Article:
Romance and Relationships

Many people we spoke to said living at home complicates not just their relationships with their parents, but also romantic relationships.

Aisling Hughes has had some “awkward conversations” on dating apps when some men ask. “There is a bit of confusion as to why someone might still live at home,” she said.

Eoin McGee pointed out that life becomes difficult for young adults going on “a fourth or fifth date and they’ve nowhere to go back to afterwards.”

“It makes life even more expensive. If you can only date at a restaurant and you’ve nowhere that you can call your own – you have nowhere else to go except somewhere that is going to charge you money for being there – it makes it very difficult just to progress with life stuff.”

Shannon Kelly-Fitzgerald and her boyfriend both still live at home so “you’re coming and going from both houses. And you are bringing bags here and bags there. You don’t ever feel like you’re at home in one place. I basically live out of my car,” she said.

Clinical psychologist Maureen Gaffney says adult children’s relationships can also be an uncomfortable issue for their parents.

“I don’t think most parents will object if a young adult is in what looks like a long-term relationship. They can get to know the partner and they can sort of accommodate the partner staying over and so on,” she said. “But if you’re at the dating stage, most parents don’t want to be coming down for breakfast in the morning with another stranger sitting across from them.”

“So, I think that everything is wrong, really, about young people in their 20s trying to conduct an autonomous romantic relationship or relationships while also living under their parents’ roof.”

‘The Bank of Mum and Dad’

The median age for a first-time buyer is now 35 and many of them can only buy their first home with financial help from their parents.

“A little bit short of 50% of first-time buyers are now getting help from the bank of Mum and Dad,” said Eoin McGee.

“You really have to be above average now to get anywhere on the property ladder, or else you need to get help from the Bank of Mum and Dad. It’s one or the other or a combination of both.”

Gráinne Cassidy runs the Pieces furniture store in Stoneybatter in Dublin city. She regularly has parents coming in to buy sofas so their adult kids can have their own space within the family home.

“And even when their kids are getting into a house, parents are coming in to help contribute to buying pieces of furniture because their kids have spent five years saving for a deposit and they’re at the bottom of the barrel now. There’s nothing left.”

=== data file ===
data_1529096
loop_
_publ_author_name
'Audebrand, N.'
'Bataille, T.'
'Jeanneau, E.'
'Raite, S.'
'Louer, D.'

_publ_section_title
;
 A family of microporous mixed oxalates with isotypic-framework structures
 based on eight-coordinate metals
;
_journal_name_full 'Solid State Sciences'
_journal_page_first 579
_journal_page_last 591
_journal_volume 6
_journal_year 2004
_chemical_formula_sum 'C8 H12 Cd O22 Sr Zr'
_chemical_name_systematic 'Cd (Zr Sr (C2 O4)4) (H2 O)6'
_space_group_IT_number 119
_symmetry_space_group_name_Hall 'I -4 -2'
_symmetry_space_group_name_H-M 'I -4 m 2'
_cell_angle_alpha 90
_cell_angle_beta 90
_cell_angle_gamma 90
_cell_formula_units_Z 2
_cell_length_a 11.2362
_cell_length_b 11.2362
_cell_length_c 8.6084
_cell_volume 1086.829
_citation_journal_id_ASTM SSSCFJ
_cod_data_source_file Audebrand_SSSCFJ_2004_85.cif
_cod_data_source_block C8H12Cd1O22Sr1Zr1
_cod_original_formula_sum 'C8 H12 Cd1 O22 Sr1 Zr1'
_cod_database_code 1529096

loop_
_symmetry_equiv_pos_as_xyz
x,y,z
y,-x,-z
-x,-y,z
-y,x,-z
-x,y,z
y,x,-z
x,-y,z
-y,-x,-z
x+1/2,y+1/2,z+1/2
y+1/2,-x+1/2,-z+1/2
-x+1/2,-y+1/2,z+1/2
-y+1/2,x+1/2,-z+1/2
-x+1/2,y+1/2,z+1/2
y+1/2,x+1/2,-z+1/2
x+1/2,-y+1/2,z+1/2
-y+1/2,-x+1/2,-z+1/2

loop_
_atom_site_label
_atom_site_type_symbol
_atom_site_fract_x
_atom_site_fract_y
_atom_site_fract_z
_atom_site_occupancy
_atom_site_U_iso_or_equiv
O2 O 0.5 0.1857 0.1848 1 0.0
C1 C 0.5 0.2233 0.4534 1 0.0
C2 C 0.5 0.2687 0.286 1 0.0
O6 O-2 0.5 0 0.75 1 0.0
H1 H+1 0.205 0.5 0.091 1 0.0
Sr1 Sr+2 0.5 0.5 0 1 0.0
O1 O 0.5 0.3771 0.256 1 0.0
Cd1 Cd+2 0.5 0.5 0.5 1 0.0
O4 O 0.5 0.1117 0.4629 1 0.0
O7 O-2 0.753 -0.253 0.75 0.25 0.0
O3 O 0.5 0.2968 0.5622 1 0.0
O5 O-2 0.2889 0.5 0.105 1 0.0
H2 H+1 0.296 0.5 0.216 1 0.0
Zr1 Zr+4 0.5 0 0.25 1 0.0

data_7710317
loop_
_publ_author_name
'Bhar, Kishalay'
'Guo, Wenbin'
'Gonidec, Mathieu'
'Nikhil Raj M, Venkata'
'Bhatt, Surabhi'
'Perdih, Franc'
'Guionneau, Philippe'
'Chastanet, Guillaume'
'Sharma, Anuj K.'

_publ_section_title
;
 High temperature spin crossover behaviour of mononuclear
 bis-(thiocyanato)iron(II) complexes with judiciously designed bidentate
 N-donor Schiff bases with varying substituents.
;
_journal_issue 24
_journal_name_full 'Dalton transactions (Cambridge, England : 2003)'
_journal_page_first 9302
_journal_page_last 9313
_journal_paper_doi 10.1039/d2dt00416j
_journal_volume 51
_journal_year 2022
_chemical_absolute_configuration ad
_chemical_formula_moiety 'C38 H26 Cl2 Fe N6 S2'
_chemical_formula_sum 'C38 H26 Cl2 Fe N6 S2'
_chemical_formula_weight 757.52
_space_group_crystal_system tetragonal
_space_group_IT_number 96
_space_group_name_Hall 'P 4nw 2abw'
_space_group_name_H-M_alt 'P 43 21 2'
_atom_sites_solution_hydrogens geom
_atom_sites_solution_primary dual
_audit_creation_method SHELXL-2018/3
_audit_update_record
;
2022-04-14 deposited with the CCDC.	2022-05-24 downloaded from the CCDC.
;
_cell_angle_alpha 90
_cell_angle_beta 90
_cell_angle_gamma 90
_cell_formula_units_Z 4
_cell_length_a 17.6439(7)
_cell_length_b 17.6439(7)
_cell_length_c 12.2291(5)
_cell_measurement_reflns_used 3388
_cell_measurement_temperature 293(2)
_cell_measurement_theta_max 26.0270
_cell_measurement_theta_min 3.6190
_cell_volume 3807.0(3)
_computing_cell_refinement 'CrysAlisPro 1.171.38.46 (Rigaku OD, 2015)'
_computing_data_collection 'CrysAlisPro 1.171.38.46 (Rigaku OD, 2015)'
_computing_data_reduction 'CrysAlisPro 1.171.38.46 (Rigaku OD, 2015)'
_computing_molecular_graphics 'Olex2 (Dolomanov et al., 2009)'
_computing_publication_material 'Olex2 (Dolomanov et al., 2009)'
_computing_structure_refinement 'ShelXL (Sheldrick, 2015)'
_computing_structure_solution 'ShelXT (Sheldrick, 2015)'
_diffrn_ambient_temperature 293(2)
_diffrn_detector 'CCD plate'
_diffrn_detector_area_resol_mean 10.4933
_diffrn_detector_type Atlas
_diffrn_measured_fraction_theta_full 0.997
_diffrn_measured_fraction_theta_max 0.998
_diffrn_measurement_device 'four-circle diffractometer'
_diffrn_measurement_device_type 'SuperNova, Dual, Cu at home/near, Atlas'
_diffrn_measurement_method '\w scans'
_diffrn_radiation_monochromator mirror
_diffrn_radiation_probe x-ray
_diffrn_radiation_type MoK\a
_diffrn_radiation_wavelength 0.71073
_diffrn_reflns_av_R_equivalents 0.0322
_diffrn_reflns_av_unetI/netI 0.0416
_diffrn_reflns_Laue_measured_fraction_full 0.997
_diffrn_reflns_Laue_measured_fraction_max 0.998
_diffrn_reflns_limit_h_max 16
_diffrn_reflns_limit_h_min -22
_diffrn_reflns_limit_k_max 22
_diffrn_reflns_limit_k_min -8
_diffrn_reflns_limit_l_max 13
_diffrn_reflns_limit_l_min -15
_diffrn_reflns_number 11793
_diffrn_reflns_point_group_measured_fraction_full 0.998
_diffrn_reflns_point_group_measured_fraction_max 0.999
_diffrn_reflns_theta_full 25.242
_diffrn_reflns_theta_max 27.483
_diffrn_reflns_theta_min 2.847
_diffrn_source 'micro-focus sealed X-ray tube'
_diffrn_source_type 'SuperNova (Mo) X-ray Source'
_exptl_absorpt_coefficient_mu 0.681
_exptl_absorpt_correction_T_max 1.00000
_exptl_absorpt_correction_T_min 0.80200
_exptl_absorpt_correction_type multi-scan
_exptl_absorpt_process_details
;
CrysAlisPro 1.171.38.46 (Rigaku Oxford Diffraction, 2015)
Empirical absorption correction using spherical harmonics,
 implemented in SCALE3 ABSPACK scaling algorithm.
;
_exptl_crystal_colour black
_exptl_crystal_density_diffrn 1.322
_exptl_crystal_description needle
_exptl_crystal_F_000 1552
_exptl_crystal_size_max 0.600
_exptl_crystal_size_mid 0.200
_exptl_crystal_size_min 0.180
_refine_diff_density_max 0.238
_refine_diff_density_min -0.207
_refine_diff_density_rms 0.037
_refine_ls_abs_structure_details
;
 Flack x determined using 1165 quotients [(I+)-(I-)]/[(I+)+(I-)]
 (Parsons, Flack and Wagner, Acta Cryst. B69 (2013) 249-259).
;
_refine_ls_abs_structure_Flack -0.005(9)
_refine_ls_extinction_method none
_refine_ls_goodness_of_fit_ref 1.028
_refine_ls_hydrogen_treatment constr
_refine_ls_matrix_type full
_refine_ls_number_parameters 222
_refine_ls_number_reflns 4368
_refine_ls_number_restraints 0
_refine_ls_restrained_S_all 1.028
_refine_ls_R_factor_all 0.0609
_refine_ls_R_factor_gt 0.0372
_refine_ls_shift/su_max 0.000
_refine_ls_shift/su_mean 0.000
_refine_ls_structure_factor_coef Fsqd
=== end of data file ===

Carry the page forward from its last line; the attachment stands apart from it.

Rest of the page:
McGee, who is a presenter of The Complaints Bureau TV programme, is concerned that some parents may be over-stretching themselves financially in helping their adult children buy homes.

“I have a big fear for the parent who is handing out the money, because we’ve got emotion and money tied together here,” he said.

“I crunch the numbers and I find you can’t afford to give them this money. You are now going to take away from your own lifestyle. You’re going to take bread and milk off the table when you’re 93 years of age, based on my maths, because you’ve just committed this money.”

Some young adults who cannot afford to buy houses are instead looking for alternative options, such as building living areas in their parents’ back gardens. Such is the housing market currently, it’s even something some parents.

“We found that they’re actually coming to us, looking to build an apartment for themselves in their own garden and giving the house to the kids,” says Cormac Carey, of Lawnpod.ie.

He sells one and two bed studio apartments that cost around €48,000 for a one-bed. They are a more affordable option than a house for some people.

But for young adults whose parents don’t have the space, or who simply don’t want to spend such money to remain so close by, even that’s not an option.

Many of adults of them feel that they are part of a generation left behind and running to stand still.

“It’s hard to keep saving when you don’t know the deadline,” Shannon Kelly-Fitzgerald said.

“You’re just kind of doing it indefinitely, hoping that something will come up, and you might have enough money when something comes up.”


Conor McMorrow and producer Aaron Heffernan’s ‘Going Nowhere’ report features in the Tuesday 19 March edition of Prime Time, broadcast at 9.35pm on RTÉ One television.